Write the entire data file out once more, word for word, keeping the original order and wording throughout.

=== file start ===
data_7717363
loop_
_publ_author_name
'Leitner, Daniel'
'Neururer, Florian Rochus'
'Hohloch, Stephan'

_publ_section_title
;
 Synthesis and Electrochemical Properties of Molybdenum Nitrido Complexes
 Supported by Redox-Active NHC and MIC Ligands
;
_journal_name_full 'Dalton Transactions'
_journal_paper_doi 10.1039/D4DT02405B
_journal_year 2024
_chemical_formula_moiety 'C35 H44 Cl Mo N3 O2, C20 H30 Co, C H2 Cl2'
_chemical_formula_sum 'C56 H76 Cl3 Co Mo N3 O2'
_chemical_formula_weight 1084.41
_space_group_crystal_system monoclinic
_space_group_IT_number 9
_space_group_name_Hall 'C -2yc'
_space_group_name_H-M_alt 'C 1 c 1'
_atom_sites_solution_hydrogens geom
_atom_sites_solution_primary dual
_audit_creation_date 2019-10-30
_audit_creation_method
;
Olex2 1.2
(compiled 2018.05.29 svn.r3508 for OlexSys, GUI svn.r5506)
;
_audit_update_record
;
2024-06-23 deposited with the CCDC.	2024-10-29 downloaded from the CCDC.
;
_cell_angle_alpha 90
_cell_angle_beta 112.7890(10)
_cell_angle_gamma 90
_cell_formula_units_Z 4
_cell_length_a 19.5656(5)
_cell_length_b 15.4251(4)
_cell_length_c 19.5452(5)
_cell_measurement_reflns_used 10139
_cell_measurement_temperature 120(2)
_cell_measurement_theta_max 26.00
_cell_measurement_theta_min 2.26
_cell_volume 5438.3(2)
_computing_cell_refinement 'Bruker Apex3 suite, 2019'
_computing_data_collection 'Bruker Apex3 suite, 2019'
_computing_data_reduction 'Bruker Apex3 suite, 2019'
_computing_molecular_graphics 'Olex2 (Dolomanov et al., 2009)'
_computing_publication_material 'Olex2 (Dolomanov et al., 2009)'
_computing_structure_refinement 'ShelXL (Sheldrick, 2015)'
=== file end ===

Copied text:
data_7717363
loop_
_publ_author_name
'Leitner, Daniel'
'Neururer, Florian Rochus'
'Hohloch, Stephan'

_publ_section_title
;
 Synthesis and Electrochemical Properties of Molybdenum Nitrido Complexes
 Supported by Redox-Active NHC and MIC Ligands
;
_journal_name_full 'Dalton Transactions'
_journal_paper_doi 10.1039/D4DT02405B
_journal_year 2024
_chemical_formula_moiety 'C35 H44 Cl Mo N3 O2, C20 H30 Co, C H2 Cl2'
_chemical_formula_sum 'C56 H76 Cl3 Co Mo N3 O2'
_chemical_formula_weight 1084.41
_space_group_crystal_system monoclinic
_space_group_IT_number 9
_space_group_name_Hall 'C -2yc'
_space_group_name_H-M_alt 'C 1 c 1'
_atom_sites_solution_hydrogens geom
_atom_sites_solution_primary dual
_audit_creation_date 2019-10-30
_audit_creation_method
;
Olex2 1.2
(compiled 2018.05.29 svn.r3508 for OlexSys, GUI svn.r5506)
;
_audit_update_record
;
2024-06-23 deposited with the CCDC.	2024-10-29 downloaded from the CCDC.
;
_cell_angle_alpha 90
_cell_angle_beta 112.7890(10)
_cell_angle_gamma 90
_cell_formula_units_Z 4
_cell_length_a 19.5656(5)
_cell_length_b 15.4251(4)
_cell_length_c 19.5452(5)
_cell_measurement_reflns_used 10139
_cell_measurement_temperature 120(2)
_cell_measurement_theta_max 26.00
_cell_measurement_theta_min 2.26
_cell_volume 5438.3(2)
_computing_cell_refinement 'Bruker Apex3 suite, 2019'
_computing_data_collection 'Bruker Apex3 suite, 2019'
_computing_data_reduction 'Bruker Apex3 suite, 2019'
_computing_molecular_graphics 'Olex2 (Dolomanov et al., 2009)'
_computing_publication_material 'Olex2 (Dolomanov et al., 2009)'
_computing_structure_refinement 'ShelXL (Sheldrick, 2015)'